AUN backs Russian linguists’ study of Adamawa tongues

AUN Pix 2013 600Three scholars from St. Petersburg State University, Russia, have presented their preliminary findings in a research on languages and literature common to the ethnic groups of Adamawa State. The Russian expedition to Yola comprises Professor Alexander Zheltov, Associate Professor Anastasia Lyakhovich, and a final-year student, Lora Litvinova. The team has been here for three years.

This Russian inquiry into the Adamawa languages of Mumuye, Yadang, Waka, and Gengle was prompted by the need felt at St. Petersburg to document some languages spoken in Adamawa that were yet to be captured and documented. This led to investigation into, and classification of, those languages in groups. Professor Zheltov, leader of the expedition, described these isolated languages as belonging to a “hypothetical Adamawa language family.” This group is called “Adamawa-Ubangi” and comprises close to 25 native tongues.

At the presentation of findings on Friday, February 7, Zheltov said the methods used in the research included phonetics analysis with speech analyzer, vocabulary lists of various sizes, thematic vocabularies, sociolinguistic questionnaire, and preliminary grammar questionnaire. The team found, among other things, a “lack of grammatical descriptions and wordlists for many languages,” and that “typological comparison” sometimes may contradict genetic comparison in languages,” notably, in ditransitive construct in Waka, Yendang, Maya, and Nyong languages. They found that plural forms in Nyong language, for instance, could have two suffixes, and that there existed no fixed connection for the gender of speaker in communication.

Also, the team gave an account of the existence of a “special social connection between the first-born son and family, and his maternal lineage” in Nyong, Maya, Gengle, and Kagama languages. Zheltov appreciated AUN for its unstinting support for the expedition, and noted that ever since, “AUN has continued to support us.”

Dr Anastasia Lyakhovich and final year student Lora Litvinova spoke about their experiences in researching this hypothetical group of languages. “As a member of the expedition, I work on description and analysis of African languages. And what does it mean to work with languages? It is quite complicated…thanks to you, our result produced good outcomes of quality,” said Dr. Lyakhovich. Ms. Litvinova, who is visiting Africa for the first time, was glad to join the expedition. “The expedition gave me an opportunity to put my linguistic knowledge to practice …thanks to AUN for the opportunity to know, research, and contribute, and open the mind.”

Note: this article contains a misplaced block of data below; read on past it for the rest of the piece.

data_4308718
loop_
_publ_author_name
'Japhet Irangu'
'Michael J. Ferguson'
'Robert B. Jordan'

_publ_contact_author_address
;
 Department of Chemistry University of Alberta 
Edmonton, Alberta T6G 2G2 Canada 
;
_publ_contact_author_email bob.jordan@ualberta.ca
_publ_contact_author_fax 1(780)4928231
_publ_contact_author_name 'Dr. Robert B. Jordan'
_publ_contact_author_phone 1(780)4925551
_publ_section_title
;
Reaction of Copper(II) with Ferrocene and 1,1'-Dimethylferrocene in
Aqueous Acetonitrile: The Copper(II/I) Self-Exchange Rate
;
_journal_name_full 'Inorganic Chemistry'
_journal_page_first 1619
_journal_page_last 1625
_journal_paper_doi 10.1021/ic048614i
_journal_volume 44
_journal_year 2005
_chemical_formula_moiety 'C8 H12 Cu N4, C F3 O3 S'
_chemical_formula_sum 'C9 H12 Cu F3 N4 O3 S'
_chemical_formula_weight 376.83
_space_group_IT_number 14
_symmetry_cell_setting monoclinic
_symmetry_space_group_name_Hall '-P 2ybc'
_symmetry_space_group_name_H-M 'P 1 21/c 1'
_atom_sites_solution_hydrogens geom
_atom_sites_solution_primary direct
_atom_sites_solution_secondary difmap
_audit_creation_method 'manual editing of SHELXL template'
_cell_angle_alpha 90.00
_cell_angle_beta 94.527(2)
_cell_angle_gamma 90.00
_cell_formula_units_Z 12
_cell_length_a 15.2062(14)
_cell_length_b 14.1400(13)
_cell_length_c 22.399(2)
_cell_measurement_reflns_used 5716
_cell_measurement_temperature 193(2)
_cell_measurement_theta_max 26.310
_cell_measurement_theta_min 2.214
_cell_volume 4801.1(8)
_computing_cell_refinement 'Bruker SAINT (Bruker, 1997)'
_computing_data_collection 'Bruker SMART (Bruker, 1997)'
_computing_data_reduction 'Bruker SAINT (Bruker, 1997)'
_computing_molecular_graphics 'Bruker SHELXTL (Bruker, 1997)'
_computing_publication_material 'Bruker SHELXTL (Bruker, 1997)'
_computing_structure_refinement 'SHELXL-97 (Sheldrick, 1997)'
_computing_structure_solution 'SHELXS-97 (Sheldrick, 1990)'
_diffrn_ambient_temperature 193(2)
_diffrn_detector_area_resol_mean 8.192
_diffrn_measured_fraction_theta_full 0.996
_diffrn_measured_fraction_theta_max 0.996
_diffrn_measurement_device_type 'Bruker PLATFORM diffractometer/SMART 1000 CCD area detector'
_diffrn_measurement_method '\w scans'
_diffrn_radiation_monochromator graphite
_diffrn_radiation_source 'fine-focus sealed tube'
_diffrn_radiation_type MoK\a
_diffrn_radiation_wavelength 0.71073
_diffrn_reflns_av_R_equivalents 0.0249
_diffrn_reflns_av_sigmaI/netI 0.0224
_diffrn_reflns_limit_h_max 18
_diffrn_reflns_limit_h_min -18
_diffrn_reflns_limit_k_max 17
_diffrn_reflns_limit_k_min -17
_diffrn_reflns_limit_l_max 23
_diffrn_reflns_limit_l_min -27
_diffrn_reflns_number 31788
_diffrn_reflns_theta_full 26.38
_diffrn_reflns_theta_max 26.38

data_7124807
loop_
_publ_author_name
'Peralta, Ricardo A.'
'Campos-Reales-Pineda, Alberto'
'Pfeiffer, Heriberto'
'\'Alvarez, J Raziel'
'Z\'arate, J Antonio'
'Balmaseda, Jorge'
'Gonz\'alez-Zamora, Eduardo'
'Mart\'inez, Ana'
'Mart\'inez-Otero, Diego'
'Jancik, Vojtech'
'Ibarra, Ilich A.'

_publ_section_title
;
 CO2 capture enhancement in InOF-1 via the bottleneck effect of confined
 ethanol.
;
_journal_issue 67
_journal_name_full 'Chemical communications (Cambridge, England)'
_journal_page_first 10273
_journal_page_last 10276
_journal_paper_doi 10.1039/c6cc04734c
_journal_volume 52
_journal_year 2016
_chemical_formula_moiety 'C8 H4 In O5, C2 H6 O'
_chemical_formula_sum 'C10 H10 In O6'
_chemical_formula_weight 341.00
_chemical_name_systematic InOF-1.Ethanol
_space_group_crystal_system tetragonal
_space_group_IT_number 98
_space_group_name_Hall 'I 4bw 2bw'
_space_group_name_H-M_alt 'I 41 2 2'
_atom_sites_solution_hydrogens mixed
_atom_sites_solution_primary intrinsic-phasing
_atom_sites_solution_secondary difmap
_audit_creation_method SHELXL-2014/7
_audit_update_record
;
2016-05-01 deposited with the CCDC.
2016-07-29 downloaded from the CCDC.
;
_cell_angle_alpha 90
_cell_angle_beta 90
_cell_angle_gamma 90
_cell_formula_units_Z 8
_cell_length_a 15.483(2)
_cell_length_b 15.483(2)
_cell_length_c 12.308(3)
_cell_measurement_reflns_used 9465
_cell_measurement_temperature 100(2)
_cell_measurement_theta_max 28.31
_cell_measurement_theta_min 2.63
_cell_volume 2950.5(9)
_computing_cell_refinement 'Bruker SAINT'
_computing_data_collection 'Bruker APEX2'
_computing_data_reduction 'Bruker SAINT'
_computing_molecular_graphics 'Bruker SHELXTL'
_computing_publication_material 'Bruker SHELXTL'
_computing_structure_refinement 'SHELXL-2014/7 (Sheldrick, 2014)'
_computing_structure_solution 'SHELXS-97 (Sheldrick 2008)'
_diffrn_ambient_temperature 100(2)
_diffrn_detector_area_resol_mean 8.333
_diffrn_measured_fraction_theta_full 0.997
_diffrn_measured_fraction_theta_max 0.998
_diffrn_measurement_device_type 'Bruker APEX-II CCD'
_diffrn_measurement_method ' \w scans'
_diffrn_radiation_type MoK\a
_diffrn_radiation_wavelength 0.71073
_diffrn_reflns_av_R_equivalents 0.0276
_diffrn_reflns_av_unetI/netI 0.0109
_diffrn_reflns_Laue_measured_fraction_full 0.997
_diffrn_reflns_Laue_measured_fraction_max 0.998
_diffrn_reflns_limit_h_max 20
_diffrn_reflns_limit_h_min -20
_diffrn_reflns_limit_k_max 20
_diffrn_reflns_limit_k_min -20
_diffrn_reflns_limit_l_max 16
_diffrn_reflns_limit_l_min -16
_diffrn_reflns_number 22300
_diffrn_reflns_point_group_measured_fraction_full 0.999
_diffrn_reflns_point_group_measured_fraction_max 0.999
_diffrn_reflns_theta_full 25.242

The team donated a book on the Russian city of St. Petersburg to the AUN library in appreciation of its support for the expedition.

Dean of SAS, Dr. Idorenyin Akpan commended the team for the work on Adamawa languages. “We always look forward to the visit of our Russian colleagues. Their work in linguistics is a great contribution not only to Adamawa but to Nigeria and we are very pleased to host them each year.”

..AUN Advances To Regional Finals Of Fifth Annual Hult Prize

Top-tier schools go head-to-head in world’s largest student competition, competing for $1 million in start-up funding to solve President Clinton’s Healthcare Challenge

Yola, Adamawa (February 23, 2014): The American University of Nigeria has advanced to the regional finals of the Fifth annual Hult Prize. The winners will receive US$1,000,000. The Hult Prize is the world’s largest student competition for social good. This year there were more than 4,000 applications from which the AUN team emerged among the best 400 and were offered a place to compete.

“Part of what qualified us, said AUN President Margee Ensign, “is our university’s development mission and commitment to fostering development in our region and the continent, together with the students’ strong, longstanding record of academic excellence and community engagement. We were actually the only Nigerian university to qualify for the competition.”

An instructor in the AUN School of Business & Entrepreneurship, Fardeen Dodo, who is accompanying the participating students to Dubai, said the competition will enrich their college experience. “Besides the competition, students will benefit from several workshops, networking, and entrepreneurial learning events run by a number of professionals and trail-blazing global experts, including Stuart Fleming of Enviroserve, Garett Awad of the Scholl Centre of Entrepreneurship, Ali Edrissi of JP Morgan (UK), and Khaled Gazawi, the CEO of Grameen-Jameel.” Also on the support team are other members of the AUN Community, especially from AUN Clinic, Students’ Affairs, and Sustainability office.

The instructor has been providing mentorship, coaching, and technical and strategic support in all aspects of the team of three. The trio comprises Blessing Douglas (Rivers State), Lucy Okonkwo (Lagos), and Aliyu Ahmed (Adamawa).

On the significance of the competition to AUN, being a Development University, Dodo said it is a “demonstration of how far our students are ready to go, to action up our vision of development and commitment to addressing the longstanding social challenges that confront Nigeria and Africa at large.”

In partnership with President Bill Clinton and the Clinton Global Initiative, the innovative program aims to solve the planet’s most pressing challenges. Student teams compete in six cities around the world for a chance to secure US$ 1 million in start-up funding to launch a sustainable social venture.

The 2014 Hult Prize will focus on the 250 million slum dwellers around the world suffering from chronic diseases and who need help – a challenge personally selected by President Bill Clinton. Ahmad Ashkar, CEO and Founder of the Hult Prize, explained its purpose: “We are giving entrepreneurs from around the world a platform to innovate and revolutionize the way we think about servicing the poor.”

Each team selected was chosen from more than 350 colleges and universities in over 150 countries. The Hult Prize regional competitions will take place on March 7 and 8, 2014, in Boston, San Francisco, London, Dubai, Shanghai, and Sao Paulo. The American University of Nigeria will compete in Dubai, United Arab Emirates.